Skip to main content

Why you should be feeding your cat pumpkin

Pumpkin is delicious and full of nutrients that make it a great food for humans — but can cats eat pumpkin? Absolutely. Adding some pumpkin to your cat’s food has many important benefits, and your vet might even recommend you use pumpkin to help relieve certain digestive issues. Is pumpkin toxic to cats? Not at all! In fact, it’s a great food that most cats can eat without any issue. As long as you carefully select the pumpkin that you feed and gradually introduce it to him, giving pumpkin to your cat can result in many important health benefits.

Pumpkin is rich in fiber

One of the top perks of pumpkin is that it’s rich in fiber, and that has multiple health benefits for your kitty. Pumpkin’s high fiber content can complement your cat’s diet, or you might add pumpkin to your cat’s food when your kitty is having certain health issues.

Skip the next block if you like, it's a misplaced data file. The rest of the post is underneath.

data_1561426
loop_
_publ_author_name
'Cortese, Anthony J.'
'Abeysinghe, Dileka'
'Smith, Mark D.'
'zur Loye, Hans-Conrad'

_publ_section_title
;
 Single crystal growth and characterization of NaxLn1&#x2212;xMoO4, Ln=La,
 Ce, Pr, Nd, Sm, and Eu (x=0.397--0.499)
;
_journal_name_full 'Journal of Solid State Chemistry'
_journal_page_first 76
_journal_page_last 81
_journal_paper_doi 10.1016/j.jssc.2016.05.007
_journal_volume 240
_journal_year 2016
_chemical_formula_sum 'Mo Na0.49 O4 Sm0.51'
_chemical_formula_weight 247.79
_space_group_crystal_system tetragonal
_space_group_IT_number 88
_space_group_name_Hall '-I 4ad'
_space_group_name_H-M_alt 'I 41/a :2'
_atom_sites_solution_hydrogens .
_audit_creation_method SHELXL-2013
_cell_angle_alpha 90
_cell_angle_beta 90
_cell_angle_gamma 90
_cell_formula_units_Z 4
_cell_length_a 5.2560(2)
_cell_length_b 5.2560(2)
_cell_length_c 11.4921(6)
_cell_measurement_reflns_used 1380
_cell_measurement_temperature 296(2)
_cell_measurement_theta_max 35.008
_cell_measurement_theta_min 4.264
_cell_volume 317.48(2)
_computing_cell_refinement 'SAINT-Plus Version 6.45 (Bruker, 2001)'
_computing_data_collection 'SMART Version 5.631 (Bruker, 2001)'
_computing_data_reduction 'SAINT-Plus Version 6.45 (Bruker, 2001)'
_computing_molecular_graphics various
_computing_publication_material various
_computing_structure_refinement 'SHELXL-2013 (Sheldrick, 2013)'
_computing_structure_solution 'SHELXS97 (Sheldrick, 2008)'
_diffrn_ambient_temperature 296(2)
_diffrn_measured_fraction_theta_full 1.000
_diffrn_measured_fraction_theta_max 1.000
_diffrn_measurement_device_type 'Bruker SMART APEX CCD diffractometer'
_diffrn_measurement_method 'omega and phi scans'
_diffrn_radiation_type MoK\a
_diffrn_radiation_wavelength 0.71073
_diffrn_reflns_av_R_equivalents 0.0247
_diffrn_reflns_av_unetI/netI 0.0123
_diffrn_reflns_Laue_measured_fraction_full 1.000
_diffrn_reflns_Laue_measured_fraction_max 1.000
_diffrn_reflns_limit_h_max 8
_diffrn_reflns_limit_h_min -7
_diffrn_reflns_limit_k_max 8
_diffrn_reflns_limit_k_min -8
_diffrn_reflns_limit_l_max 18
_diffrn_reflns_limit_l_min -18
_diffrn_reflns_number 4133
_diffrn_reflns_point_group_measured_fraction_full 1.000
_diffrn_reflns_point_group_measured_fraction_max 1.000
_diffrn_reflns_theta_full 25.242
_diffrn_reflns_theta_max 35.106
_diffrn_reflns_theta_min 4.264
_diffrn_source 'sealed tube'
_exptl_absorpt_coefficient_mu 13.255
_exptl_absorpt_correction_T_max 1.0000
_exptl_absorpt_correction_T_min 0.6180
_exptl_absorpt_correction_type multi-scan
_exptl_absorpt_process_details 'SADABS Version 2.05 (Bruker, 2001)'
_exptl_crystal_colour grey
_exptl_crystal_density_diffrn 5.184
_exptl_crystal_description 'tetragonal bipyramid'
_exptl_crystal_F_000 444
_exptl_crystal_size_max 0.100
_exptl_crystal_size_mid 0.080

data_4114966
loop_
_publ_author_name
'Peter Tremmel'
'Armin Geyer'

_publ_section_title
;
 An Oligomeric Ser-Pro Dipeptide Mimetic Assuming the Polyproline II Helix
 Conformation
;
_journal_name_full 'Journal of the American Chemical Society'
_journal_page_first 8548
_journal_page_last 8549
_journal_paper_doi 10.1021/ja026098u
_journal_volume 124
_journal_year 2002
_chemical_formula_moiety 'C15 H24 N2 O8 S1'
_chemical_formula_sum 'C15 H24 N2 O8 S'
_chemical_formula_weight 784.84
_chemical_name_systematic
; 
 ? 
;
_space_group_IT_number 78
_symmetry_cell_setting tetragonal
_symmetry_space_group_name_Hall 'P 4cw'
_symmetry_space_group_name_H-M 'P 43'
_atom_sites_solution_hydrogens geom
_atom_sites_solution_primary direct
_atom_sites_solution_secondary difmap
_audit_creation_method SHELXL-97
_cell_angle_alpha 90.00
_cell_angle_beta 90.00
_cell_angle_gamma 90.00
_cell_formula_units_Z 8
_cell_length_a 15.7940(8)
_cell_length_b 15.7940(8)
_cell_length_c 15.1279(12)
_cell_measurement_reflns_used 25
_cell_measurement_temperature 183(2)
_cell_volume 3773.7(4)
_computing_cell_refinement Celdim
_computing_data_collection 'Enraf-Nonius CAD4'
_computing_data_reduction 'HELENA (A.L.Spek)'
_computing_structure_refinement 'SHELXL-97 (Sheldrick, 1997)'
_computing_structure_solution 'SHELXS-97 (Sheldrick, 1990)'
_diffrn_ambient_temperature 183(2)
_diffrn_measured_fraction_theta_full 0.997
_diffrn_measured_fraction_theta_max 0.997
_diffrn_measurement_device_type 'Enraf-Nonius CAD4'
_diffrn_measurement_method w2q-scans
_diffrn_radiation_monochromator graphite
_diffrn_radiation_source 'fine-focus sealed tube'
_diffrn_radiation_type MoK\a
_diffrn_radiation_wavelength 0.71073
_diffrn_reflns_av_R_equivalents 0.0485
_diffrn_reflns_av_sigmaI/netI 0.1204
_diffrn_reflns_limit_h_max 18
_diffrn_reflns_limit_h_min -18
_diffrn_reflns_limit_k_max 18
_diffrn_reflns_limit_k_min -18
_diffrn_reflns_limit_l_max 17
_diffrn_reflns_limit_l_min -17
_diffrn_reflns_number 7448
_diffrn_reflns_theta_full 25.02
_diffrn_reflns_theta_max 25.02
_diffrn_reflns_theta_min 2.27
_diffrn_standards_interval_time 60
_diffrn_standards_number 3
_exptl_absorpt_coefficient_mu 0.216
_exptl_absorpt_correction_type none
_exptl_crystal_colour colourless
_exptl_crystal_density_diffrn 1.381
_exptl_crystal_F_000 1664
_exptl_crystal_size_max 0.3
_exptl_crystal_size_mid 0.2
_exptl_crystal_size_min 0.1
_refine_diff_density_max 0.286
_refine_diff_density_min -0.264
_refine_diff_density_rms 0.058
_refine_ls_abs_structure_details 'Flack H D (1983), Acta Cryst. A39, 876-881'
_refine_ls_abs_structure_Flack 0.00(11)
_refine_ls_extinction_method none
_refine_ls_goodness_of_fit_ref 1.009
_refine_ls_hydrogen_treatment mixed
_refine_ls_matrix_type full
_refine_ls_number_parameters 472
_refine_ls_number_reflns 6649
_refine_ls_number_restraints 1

If your cat is constipated, feeding more fiber can help get things moving again. The fiber in pumpkin can help regulate your cat’s digestive system, getting him back to normal and helping him feel more comfortable again. (While it’s great to be able to relieve your cat’s constipation at home, call your vet if the problem doesn’t quickly resolve or if your cat gets increasingly uncomfortable.)

Fiber can also be useful in treating diarrhea. The fiber in pumpkin can help absorb moisture, returning your cat’s bowel movements to a more normal consistency.

Grey cat eating out of a blue bowl indoors

Pumpkin can help your cat feel full

All that fiber in pumpkin makes your cat’s food more bulky, and that means he feels fuller after he eats. This can be helpful for an overweight cat who needs to lose weight. Adding some pumpkin to your cat’s meal means he gets plenty of nutrition but can help satisfy your cat’s appetite so he doesn’t feel the need to overeat or beg after his meal.

Pumpkin is full of good stuff